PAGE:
Put shorter: whatever you post on Graphic.ly’s services as a consumer, they get to use whatever you say however they please, whether that means advertising or creating new works from your foundation, and they don’t have to pay you a dime (“royalty-free and fully paid”). Some of this makes a certain amount of sense. Of course they’ll want to be able to display your text on their site, and maybe even use testimonials for the service. But the difference in scope is astounding. You get to read comics when and how they say you can. If you talk about those comics on their service, they get to use your words however they please. Doesn’t that seem lopsided?

I don’t mean to portray licensing as being completely evil. There are definitely benefits to licensing for both consumers and content providers. Content providers get to control how and when their content is disseminated while at the same time minimizing piracy. Consumers can download content at their leisure, and, under certain agreements, re-download in the case of data loss or damage. What’s important is knowing the terms, and considering those terms acceptable for you, before you make any purchases. What do you get out of the deal? What do they get out of the deal? Where do your rights begin and end? Once you pay, do you get to keep what you purchased, or does the license expire at someone else’s leisure?

Education and knowledge about ownership is crucial here. For example, when Mosher says, “Honestly, I think casual readers don’t care about ownership etc. and the hardcore collectors are going to be buying print anyway,” my first thought was that casual readers don’t care about ownership because they don’t know that it’s an issue. As soon as ComiXology or Graphic.ly goes away, goes down for an extended period of time, or locks people out of books they have purchased, ownership is definitely going to be an issue. It’s better to have the conversation now and get it right, rather than suffer through growing pains that end up hurting both sides down the line.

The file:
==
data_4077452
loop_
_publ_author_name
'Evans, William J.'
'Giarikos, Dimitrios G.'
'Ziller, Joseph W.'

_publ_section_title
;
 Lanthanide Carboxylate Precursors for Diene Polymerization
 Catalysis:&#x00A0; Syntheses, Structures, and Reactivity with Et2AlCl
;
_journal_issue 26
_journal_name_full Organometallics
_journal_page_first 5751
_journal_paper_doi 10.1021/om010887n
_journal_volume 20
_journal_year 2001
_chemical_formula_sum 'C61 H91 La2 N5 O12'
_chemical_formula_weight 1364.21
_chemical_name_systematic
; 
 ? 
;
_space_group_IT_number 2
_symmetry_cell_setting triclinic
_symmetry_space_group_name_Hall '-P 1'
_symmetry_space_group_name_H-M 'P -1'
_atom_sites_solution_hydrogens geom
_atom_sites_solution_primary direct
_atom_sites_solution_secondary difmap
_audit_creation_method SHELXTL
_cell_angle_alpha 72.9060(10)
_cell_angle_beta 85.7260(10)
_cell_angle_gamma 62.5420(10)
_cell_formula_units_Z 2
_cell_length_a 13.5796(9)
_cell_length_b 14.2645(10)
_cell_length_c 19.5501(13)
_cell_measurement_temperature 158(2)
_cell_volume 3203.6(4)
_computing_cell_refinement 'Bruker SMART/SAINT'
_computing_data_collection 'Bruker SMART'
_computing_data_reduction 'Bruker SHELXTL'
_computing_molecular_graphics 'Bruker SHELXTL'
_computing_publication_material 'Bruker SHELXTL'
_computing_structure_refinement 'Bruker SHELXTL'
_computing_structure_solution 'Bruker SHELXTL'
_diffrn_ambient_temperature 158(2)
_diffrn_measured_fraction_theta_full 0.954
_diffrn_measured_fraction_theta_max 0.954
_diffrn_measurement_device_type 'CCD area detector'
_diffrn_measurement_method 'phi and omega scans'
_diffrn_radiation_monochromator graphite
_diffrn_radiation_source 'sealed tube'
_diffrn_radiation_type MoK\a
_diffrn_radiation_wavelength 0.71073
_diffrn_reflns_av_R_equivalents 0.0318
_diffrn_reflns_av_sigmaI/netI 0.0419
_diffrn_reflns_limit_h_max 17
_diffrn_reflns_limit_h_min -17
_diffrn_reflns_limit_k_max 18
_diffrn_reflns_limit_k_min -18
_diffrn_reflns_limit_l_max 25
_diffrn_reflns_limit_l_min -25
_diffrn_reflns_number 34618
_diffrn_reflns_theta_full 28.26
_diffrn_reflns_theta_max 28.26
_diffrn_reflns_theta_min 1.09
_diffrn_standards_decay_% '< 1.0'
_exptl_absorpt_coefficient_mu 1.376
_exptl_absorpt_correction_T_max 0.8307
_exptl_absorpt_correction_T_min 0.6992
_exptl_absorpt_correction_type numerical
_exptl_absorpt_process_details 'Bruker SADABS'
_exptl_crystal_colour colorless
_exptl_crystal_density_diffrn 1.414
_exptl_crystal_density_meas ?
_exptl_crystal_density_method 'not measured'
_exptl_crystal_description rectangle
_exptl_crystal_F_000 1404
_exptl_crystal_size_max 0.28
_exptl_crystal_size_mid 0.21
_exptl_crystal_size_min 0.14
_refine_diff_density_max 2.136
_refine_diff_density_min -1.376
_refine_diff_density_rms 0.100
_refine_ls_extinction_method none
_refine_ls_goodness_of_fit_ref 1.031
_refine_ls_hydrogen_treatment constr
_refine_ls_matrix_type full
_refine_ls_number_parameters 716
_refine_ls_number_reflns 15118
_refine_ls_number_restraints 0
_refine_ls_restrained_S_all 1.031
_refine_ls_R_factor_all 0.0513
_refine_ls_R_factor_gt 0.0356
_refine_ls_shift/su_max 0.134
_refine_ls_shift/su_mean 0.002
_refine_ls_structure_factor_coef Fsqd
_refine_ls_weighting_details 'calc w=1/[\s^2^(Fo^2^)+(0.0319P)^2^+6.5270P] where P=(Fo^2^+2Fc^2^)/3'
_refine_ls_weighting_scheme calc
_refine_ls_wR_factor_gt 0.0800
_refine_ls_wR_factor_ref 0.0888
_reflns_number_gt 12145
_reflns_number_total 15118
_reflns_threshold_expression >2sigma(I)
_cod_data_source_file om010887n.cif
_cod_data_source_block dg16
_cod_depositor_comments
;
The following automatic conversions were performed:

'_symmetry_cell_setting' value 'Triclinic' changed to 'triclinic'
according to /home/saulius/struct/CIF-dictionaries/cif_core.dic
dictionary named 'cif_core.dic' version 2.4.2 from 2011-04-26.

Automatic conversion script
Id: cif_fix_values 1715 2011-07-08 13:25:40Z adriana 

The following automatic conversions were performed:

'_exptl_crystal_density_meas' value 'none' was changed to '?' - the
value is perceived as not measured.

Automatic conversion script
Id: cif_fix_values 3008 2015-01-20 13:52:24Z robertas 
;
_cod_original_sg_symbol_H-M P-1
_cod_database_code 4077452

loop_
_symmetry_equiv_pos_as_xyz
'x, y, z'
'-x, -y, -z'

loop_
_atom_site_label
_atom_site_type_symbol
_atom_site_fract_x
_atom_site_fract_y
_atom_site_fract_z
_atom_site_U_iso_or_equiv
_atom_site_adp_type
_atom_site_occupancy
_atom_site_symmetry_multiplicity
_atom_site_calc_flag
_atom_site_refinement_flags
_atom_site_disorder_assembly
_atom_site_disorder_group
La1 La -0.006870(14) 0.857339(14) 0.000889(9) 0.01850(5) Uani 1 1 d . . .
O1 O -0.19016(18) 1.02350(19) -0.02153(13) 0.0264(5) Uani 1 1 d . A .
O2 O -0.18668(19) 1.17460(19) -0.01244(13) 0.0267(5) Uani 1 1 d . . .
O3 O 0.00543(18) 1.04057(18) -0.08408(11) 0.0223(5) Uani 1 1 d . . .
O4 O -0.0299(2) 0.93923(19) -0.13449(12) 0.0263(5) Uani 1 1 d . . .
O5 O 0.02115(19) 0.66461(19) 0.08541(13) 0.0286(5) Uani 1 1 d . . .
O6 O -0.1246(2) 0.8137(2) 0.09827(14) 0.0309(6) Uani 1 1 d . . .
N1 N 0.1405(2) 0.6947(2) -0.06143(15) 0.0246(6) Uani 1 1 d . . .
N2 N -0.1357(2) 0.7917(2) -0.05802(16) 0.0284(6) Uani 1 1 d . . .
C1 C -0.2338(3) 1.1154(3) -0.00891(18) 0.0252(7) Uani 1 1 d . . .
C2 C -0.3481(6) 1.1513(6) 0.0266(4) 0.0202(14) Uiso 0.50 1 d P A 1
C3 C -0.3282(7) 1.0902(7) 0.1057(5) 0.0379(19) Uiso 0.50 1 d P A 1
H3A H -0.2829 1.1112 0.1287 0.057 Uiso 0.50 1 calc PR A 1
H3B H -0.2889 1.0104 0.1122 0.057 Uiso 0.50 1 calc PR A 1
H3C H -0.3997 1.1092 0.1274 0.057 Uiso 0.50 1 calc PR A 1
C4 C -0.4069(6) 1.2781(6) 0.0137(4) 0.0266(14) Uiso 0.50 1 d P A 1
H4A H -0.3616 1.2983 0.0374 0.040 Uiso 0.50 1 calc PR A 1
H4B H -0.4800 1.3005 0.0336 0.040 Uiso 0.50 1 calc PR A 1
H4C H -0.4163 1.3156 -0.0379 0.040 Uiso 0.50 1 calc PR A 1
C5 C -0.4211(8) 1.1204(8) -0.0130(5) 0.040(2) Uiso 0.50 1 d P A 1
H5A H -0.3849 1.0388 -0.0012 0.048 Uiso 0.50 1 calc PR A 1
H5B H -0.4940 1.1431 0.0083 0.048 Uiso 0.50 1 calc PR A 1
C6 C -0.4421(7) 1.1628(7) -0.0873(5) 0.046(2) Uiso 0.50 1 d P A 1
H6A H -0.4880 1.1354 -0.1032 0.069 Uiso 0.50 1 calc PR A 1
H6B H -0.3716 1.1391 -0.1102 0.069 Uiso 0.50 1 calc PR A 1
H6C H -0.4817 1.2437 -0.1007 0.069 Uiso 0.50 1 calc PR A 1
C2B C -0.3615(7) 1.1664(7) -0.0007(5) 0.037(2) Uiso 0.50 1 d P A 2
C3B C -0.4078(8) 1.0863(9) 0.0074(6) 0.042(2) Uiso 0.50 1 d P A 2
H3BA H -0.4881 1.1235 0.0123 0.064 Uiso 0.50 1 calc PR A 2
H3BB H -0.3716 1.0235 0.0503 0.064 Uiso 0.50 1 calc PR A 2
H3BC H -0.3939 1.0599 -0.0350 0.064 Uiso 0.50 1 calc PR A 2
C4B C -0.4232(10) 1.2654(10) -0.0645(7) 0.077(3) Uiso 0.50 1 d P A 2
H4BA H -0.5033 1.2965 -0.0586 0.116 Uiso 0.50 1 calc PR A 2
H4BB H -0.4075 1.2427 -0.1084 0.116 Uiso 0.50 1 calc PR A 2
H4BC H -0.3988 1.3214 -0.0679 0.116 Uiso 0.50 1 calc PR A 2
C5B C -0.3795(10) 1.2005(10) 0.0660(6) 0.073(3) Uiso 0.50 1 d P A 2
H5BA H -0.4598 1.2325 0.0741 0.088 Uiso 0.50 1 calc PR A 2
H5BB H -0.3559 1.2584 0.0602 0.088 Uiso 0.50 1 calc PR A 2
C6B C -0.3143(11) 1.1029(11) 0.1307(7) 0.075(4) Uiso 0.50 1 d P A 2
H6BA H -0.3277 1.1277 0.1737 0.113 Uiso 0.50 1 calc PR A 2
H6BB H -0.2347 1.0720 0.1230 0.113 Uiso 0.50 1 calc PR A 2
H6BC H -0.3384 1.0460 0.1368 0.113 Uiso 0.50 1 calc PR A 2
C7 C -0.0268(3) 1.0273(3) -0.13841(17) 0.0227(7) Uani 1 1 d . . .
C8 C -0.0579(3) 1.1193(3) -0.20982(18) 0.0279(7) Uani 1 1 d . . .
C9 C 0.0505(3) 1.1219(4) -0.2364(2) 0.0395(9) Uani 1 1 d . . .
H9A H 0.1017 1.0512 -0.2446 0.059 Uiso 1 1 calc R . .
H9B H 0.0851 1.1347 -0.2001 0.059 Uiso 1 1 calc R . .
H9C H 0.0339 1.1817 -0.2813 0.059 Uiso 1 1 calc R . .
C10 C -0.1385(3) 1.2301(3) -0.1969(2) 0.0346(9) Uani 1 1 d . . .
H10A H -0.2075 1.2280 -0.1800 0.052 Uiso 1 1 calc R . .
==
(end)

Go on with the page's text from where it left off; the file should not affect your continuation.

For now, though, we don’t have true ownership. The comics we purchase exist on the cloud, they’re there when we want to read them, and that’s where it stops. In the same perfect world where ownership is answered with a plain yes or no, digital comics are owned by the people who purchase them, and they can point to a file in a universal, DRM-free format as their proof of ownership. “Of course I read digital comics,” says this theoretical consumer. “I have ‘New Avengers II #10.cbr’ right here, and ‘New Avengers II #11.cbr’ is being pushed to my device as we speak.” No one can revoke your right to read it, you don’t have to worry about the file becoming inaccessible once the company you bought it from goes out of business, and it is, for all intents and purposes, yours to do with as you will.

The future of digital comics needs to be open, if only because you can never tell exactly what’s going to happen. MP3s are platform and software independent. I can purchase an MP3 from Amazon and take it to whatever computer I like, whether it’s a Mac, Windows, Linux, a video game system, my phone, or even BeOS. If Amazon dies, my mp3s won’t be locked away from me forever. But right now, if a digital comics distributor dies, what can you do with those comics you purchased? Answer: nothing.

We spent 2010 cheerleading digital comics and encouraging its launch. Now that 2011 has crept up on us, it’s long past time to begin asking the hard questions about digital comics, and ownership should be near the top of that list. We need to know exactly what we’re purchasing and how mutually beneficial the current method of doing things is. Companies tend to operate in terms of self-protection and profit first, and those goals do not always line up to what the consumer wants. Be aware, educate yourself, and make sure that the deal works for you before forking over the cash.